Forward, to the Union of Humanity

Article excerpt

Two centuries ago, the great philosopher Immanuel Kant also envisaged a world community. welcomes a neo-Kantian in Downing Street

"All wars are so many attempts to bring about new relations among the states and to form new bodies by the break-up of the old states to the point where they cannot again maintain themselves alongside each other and must therefore suffer revolutions until finally, partly through the best possible arrangement of the civic constitution internally, and partly through the common agreement and legislation externally, there is created a state that, like a civic commonwealth, can maintain itself automatically."

Immanuel Kant, 1784

"Round the world, 11 September is bringing governments and people to reflect, consider and change... There is a coming together. The power of community is asserting itself... I have long believed this interdependence defines the new world we live in."

Tony Blair, 2001

Everyone who is anyone in the world of letters has been scrambling to offer their interpretation of the world-changing events of 11 September. We have endured Martin Amis's hyperbolic take on the collapse of the twin towers, all "sharking" planes, "world flashes" from the near future and "species-shame". We have endured the hawkish pomposity of the well-known thriller writer Robert Harris, delivered in weekly despatches in the Daily Telegraph, for which he was no doubt hired as a lone maverick counter-intuitive voice, though he has emerged as someone capable only of attacking the left from the right, as it were. We have had Ian McEwan's subtle meditations on the hijacked passengers' expressions of love at the point of extinction, as well as far too much "expert" geopolitical analysis and the odd apocalyptic prediction or two.

But so far there has been no seminal essay, no work of insight and prescience to rival Francis Fukuyama's essay The End of History, which so perceptively defined the mood of western triumphalism at the end of the cold war in 1989, while offering a persuasive philosophical explanation for the collapse of our old bipolar world.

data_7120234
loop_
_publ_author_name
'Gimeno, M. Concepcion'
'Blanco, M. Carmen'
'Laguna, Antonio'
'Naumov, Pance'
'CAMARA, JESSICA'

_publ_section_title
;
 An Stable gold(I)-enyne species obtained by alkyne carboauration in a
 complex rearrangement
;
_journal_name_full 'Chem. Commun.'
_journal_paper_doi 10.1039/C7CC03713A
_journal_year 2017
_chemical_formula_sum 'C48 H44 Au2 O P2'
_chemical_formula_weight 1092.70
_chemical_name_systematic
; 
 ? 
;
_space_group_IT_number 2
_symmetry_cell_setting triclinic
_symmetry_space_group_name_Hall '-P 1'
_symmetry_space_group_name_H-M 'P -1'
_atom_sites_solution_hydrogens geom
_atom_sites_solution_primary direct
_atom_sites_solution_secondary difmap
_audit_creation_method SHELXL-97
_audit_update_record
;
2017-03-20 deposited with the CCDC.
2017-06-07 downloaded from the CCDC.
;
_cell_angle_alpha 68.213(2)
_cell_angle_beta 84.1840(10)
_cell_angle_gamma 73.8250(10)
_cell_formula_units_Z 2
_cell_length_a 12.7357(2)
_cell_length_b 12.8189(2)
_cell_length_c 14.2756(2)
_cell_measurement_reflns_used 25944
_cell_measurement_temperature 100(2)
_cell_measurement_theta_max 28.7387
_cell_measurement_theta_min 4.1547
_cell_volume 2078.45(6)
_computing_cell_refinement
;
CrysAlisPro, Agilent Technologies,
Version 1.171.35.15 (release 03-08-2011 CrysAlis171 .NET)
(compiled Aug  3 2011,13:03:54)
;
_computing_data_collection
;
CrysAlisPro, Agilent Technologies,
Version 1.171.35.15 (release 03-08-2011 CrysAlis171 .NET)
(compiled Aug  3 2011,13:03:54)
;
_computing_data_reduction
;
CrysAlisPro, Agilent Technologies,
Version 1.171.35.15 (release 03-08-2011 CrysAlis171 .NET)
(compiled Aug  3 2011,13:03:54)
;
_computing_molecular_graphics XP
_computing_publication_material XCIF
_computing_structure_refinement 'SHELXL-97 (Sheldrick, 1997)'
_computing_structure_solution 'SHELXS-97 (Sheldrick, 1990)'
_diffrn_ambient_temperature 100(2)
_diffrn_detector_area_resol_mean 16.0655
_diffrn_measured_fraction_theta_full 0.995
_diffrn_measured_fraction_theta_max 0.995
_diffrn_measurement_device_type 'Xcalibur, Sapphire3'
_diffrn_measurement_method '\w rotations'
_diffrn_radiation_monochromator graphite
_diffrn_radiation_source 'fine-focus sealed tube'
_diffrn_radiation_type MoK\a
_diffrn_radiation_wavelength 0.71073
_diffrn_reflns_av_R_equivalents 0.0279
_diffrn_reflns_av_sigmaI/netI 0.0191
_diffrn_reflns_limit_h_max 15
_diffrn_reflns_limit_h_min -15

In the absence of such a text, Tony Blair's speech to the Labour Party conference deserves to enjoy a radiant afterlife, not least because of its curious and unexpected revival of a form of Kantian liberal internationalism, as expressed in his hope for the future harmony and interdependence of nations. "This is a moment to seize," he said. "The kaleidoscope has been shaken. The pieces are influx. Soon they will settle again. Before they do, let us reorder the world around us... 'By the strength of our common endeavour, we achieve more together than we can alone'."

Much has been made of the urgent tone of the speech - its messianic fervour and missionary zeal - and considerably less, if anything, of its philosophical foundations. This is to be regretted, because when Blair speaks of a "common thread of principle" uniting all nations, of "reordering" the world, of eradicating global poverty and ignorance, and of rebuilding a new interdependent world order from the wastes of conflict, he thrillingly, perhaps unconsciously, shares a vision of the future with the great Enlightenment philosopher Immanuel Kant (1724-1804). Kant's essays Perpetual Peace (1795) and Idea for a Universal History with a Cosmopolitan Intent (1784) once provided the philosophical inspiration for contemporary liberal internationalism, and certainly influenced the foundation of both the League of Nations and the United Nations.

That Blair should discuss such ideas while he prepared to support the bombing of Afghanistan is not as absurd as it first seemed. Kant believed that war was the engine of history, a paradoxical mechanism forbeneficial change as men reluctantly submitted themselves to the rule of law in order to avoid a relentless cycle of destruction: "The means that nature employs to accomplish the development of all faculties is the antagonism of men in society, since this antagonism becomes, in the end, the cause of a lawful order of this society. …